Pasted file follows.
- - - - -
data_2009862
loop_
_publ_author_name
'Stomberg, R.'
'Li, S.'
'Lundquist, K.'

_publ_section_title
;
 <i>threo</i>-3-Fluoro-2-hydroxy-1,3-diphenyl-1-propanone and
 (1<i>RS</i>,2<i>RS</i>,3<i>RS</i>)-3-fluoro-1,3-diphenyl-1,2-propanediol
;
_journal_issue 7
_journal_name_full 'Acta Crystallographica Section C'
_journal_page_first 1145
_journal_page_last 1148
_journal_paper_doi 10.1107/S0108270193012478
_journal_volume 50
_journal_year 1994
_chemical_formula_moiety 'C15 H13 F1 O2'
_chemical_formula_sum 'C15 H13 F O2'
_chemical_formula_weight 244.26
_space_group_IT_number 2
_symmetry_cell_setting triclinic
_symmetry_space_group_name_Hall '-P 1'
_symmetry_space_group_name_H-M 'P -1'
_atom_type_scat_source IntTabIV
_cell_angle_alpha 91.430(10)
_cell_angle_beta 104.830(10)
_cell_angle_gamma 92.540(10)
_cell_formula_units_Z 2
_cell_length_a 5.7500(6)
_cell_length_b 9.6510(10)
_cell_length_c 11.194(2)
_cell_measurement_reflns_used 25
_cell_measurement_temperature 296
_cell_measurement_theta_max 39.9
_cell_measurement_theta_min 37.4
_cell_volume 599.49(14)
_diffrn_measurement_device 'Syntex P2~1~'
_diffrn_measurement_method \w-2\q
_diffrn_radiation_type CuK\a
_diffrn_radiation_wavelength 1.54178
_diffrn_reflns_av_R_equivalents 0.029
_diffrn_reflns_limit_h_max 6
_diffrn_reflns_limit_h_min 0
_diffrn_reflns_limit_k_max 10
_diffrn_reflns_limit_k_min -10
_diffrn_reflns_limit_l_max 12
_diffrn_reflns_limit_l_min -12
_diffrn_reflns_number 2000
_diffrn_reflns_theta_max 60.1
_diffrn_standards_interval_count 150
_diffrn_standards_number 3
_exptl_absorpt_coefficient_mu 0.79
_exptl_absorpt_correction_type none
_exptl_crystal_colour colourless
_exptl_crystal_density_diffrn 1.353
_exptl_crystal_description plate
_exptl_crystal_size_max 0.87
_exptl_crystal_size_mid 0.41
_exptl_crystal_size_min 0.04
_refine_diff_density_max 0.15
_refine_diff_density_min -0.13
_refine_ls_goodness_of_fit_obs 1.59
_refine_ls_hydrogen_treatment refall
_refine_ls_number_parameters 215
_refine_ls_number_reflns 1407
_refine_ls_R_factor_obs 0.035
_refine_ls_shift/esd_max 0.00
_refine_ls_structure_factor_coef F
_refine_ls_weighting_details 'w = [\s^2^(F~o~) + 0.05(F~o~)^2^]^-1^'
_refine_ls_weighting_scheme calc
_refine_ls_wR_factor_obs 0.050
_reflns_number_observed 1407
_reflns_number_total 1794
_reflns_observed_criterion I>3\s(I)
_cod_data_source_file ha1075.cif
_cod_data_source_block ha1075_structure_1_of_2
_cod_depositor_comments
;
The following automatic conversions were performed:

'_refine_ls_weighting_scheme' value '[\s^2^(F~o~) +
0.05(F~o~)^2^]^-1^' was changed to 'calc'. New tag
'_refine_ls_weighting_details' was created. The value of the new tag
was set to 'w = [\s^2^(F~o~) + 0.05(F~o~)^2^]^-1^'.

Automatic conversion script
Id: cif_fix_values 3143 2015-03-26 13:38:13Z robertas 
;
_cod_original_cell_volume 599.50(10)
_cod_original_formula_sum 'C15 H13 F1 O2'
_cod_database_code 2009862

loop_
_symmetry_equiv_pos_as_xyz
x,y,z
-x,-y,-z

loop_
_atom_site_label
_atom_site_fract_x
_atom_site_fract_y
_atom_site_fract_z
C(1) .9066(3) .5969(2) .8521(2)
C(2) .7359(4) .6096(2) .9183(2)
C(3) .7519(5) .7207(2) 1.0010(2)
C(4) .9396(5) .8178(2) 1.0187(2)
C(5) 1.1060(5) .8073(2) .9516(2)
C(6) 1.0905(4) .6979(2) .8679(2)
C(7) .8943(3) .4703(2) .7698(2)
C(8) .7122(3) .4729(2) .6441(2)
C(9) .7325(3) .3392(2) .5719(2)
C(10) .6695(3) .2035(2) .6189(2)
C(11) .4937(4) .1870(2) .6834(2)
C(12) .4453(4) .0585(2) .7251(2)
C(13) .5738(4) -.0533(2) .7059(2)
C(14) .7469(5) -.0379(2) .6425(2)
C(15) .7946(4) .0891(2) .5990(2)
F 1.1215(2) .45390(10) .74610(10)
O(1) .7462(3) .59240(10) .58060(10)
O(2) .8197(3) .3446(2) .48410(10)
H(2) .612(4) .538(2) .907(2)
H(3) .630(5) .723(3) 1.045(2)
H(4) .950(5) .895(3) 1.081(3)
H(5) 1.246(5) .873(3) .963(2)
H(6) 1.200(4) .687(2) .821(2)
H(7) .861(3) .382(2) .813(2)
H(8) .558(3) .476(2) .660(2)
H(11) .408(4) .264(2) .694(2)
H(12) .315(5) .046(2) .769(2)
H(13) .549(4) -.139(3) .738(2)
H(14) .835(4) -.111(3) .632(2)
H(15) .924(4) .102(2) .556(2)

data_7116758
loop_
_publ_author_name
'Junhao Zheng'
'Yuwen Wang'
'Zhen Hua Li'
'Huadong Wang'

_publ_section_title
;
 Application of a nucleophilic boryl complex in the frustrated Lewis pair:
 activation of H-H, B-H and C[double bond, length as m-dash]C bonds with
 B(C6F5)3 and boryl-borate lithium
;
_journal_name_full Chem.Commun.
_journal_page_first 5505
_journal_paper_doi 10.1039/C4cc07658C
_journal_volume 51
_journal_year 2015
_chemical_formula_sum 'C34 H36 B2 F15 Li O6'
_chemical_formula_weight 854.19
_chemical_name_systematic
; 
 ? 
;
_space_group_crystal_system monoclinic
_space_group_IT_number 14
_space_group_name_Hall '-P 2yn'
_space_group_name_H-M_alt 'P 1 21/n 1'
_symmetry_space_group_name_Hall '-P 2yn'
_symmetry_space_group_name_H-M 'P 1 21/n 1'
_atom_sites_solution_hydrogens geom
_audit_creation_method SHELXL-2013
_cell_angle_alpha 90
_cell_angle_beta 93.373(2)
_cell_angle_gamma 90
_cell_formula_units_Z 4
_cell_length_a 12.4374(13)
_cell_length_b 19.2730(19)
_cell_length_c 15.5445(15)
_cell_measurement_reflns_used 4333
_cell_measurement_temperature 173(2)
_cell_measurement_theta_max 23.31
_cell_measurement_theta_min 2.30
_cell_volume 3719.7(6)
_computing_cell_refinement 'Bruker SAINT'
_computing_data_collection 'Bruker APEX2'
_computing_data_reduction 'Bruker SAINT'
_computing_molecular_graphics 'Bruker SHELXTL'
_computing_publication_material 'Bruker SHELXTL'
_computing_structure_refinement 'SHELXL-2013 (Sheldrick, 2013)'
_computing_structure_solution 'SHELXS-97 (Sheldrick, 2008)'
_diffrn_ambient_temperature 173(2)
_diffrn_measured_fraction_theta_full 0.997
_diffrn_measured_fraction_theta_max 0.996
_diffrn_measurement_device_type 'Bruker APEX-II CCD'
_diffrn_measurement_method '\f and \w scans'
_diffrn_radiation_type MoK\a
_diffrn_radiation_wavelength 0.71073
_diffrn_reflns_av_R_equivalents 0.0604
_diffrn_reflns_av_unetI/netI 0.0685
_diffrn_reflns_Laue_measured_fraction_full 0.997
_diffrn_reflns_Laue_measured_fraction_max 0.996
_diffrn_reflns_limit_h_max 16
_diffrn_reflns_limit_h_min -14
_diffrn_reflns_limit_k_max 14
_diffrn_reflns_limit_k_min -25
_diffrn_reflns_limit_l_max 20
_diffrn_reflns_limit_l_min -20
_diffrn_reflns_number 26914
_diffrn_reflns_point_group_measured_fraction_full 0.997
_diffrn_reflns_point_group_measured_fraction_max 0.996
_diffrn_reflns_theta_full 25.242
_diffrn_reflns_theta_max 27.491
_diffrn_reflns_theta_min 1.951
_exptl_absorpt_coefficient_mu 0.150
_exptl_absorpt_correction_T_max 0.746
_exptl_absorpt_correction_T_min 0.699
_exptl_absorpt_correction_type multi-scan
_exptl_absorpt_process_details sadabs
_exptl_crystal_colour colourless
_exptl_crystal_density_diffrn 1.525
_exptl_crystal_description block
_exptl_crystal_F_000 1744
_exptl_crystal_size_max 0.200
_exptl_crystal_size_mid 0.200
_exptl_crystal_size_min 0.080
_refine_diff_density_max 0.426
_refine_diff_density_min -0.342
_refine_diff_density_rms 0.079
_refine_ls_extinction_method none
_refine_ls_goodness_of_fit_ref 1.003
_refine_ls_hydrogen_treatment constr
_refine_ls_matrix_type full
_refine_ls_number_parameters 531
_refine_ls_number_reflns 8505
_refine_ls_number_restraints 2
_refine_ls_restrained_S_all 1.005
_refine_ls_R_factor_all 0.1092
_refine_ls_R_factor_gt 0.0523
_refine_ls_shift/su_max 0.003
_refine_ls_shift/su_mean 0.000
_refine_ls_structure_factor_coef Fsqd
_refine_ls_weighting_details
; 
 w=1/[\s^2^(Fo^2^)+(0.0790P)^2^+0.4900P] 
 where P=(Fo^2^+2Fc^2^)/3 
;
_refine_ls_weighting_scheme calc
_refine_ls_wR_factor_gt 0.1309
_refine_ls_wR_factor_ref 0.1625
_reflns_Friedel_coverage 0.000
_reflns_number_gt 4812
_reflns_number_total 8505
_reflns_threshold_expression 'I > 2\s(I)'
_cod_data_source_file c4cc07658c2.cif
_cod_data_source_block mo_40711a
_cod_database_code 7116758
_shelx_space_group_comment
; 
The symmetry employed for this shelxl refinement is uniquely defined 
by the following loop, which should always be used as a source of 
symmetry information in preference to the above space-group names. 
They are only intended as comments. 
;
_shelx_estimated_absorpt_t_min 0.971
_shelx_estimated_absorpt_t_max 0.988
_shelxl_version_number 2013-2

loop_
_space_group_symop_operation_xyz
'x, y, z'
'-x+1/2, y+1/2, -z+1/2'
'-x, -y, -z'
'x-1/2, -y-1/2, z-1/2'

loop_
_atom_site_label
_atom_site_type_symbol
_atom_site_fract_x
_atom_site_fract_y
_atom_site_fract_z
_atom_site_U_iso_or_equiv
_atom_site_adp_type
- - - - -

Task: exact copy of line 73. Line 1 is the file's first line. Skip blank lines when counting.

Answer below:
_refine_ls_wR_factor_obs 0.050